Anne Goode Stalker


Wyoming’s rep should resign

Kerry Drake’s opinion that “Barrasso’s failure to defend [Rep. Liz] Cheney against House Republicans who want to remove her as the GOP’s conference chairwoman is a profile in political cowardice” fails to recognize that Cheney’s vociferous damning of former President Donald Trump does not represent or support the fact that 70% of the Wyoming voters in the 2020 election voted for Trump [“Barrasso’s snub of Cheney shows political cowardice,” Jackson Hole Daily, May 12]. Cheney states that she must, and had to, “vote my conscience” with regard to the second impeachment of Trump.

She was elected to represent the people of Wyoming. If her conscience conflicts with the will of the people she was elected to represent, then she has two choices: vote the will of the people, or if she cannot do that because it would violate her conscience, then integrity and ethics require her to resign as the Wyoming representative. Sen. John Barrasso, R-Wyo., is absolutely right in not defending Cheney because she does not faithfully represent the wide majority of the people of Wyoming. If she wants to “do everything I can to keep Trump away from the Oval Office,” she must do that as a private citizen, not as Wyoming’s representative.

Albert Bendure


US society far from racist

The leftist Democratic tactic of silencing free speech by blocking speakers, a cancel culture in the workplace and social media banning is a detriment to our republic. Some cancellations stem from a fallacy of systemic racism. We do not live in a racist society.

Racism is defined as an institutionalized system where a race of people would regard themselves as superior, find other races inferior and implement policies to hold a group down based on that assumption. Where in our country is that present today? The Civil Rights and Voting Rights acts of the 1960s made it illegal to discriminate based on race, gender or religion. For 60 years we have been supporting minorities in this country with more than 400 federal programs, which they receive at a higher proportion than their population percentages, along with federal hate crime laws. We have diversity ratios for corporate boards, college admissions and Academy Award nominations as examples.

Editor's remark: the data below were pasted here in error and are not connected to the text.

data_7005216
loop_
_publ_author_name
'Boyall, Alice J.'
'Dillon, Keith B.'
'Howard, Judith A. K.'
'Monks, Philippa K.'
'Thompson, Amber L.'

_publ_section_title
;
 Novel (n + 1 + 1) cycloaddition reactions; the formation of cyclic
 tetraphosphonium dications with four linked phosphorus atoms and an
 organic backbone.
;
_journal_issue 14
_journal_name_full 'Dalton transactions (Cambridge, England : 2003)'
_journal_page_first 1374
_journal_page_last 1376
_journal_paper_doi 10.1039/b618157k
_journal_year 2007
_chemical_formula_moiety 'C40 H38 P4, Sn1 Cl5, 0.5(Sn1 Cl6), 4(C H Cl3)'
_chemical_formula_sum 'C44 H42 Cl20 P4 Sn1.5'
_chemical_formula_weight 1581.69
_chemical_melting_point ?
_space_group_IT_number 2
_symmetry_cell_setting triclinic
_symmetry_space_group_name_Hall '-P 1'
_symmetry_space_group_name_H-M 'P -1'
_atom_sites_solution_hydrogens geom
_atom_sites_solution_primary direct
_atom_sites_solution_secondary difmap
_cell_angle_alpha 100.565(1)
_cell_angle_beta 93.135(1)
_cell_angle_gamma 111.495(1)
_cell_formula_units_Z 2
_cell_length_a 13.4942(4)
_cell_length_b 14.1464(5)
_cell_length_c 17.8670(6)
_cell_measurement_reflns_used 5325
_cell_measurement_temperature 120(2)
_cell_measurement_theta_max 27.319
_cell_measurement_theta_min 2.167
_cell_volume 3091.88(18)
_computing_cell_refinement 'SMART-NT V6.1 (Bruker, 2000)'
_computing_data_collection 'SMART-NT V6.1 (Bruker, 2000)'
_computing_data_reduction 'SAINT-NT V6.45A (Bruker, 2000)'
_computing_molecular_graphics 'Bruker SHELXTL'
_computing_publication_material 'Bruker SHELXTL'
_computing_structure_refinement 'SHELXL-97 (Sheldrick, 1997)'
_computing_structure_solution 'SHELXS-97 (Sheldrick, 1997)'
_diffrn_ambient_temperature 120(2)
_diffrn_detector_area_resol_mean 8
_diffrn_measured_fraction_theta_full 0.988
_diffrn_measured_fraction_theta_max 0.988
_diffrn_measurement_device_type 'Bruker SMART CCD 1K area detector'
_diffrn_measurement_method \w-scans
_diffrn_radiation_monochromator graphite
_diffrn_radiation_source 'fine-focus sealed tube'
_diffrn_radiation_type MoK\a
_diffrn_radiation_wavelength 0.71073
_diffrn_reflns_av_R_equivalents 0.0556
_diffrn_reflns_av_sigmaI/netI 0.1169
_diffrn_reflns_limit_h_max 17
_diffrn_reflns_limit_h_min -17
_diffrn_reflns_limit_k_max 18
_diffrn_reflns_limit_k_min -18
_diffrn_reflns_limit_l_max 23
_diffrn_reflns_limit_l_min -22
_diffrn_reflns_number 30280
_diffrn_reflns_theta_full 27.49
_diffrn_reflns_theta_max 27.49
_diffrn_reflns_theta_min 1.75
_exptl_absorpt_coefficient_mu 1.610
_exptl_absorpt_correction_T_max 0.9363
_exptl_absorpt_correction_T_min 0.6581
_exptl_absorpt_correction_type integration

Would a racist nation do that?

If a guy from 1950s Jim Crow turned on a TV and was told this is a racist country, he would die laughing. Yet our president will call election integrity laws in certain states worse than Jim Crow. Does he not know his history? Take a walk on any campus and ask the kids who they admire and overwhelmingly persons of color are mentioned. They are intertwined in our culture. Thousands cheer on predominantly Black sports teams. We have the highest number of Black millionaires and billionaires in the history of the world. Ninety percent of legal immigration comes from Africa, Asia, Mexico and Central America. Almost 100% of illegal aliens are persons of color. Why would a racist nation allow that? Why would they come to a racist nation? Why would former President Donald Trump brag about record-low Black unemployment? Why would there be a need for racial hoaxes like Jussie Smollett’s if there are so many examples of racism?

Biracial relationships are at the highest ratios in history, as is approval of them. We have interaction in our free-market economy of diverse people every day. If tyrants threatened our freedoms we would see how no one cares about the hue of the guy in the foxhole next to him as long as he is an American. Democrats promote this narrative and control every institution in our country — the media, education, cinema, TV, journalism, sports and social media are all run by Democrats. Urban cities have numerous minority mayors, council members, police chiefs and education boards and have for decades. If this racism were true, are they culpable?

Presently the communist Black Lives Matter movement, politicians and the mainstream media have gotten the whole country to buy in to this false narrative of racism using police enforcement. The FBI states that in 2019 there were 10 million arrests in the country leading to 1,004 fatalities. Out of those homicides, 12 unarmed Blacks were killed by police and 26 unarmed whites. Hardly an epidemic. Our capitalistic CEOs are virtue-signaling and contributing money to a contrary communist organization that would like to eradicate capitalism and our Western civilization nuclear family unit, as well as hasten their change via riots.

The worst of all this may be the Marxist critical race theory that is curriculum in K-12 schools and our military teaching everyone that we are an ugly country with an ugly history.

What makes those who are normally silent seek to be heard is that, if repeated enough, this becomes truth and the attack has brought accusations against people for the sin of being born of European ancestry with an unconscious bias. It has taken some struggles, yet the promissory note from our founders that Dr. Martin Luther King Jr. spoke of is here in the eyes of many. Our Democratic Party, media and other organizations do not want to point that out.

Mike Hornbuckle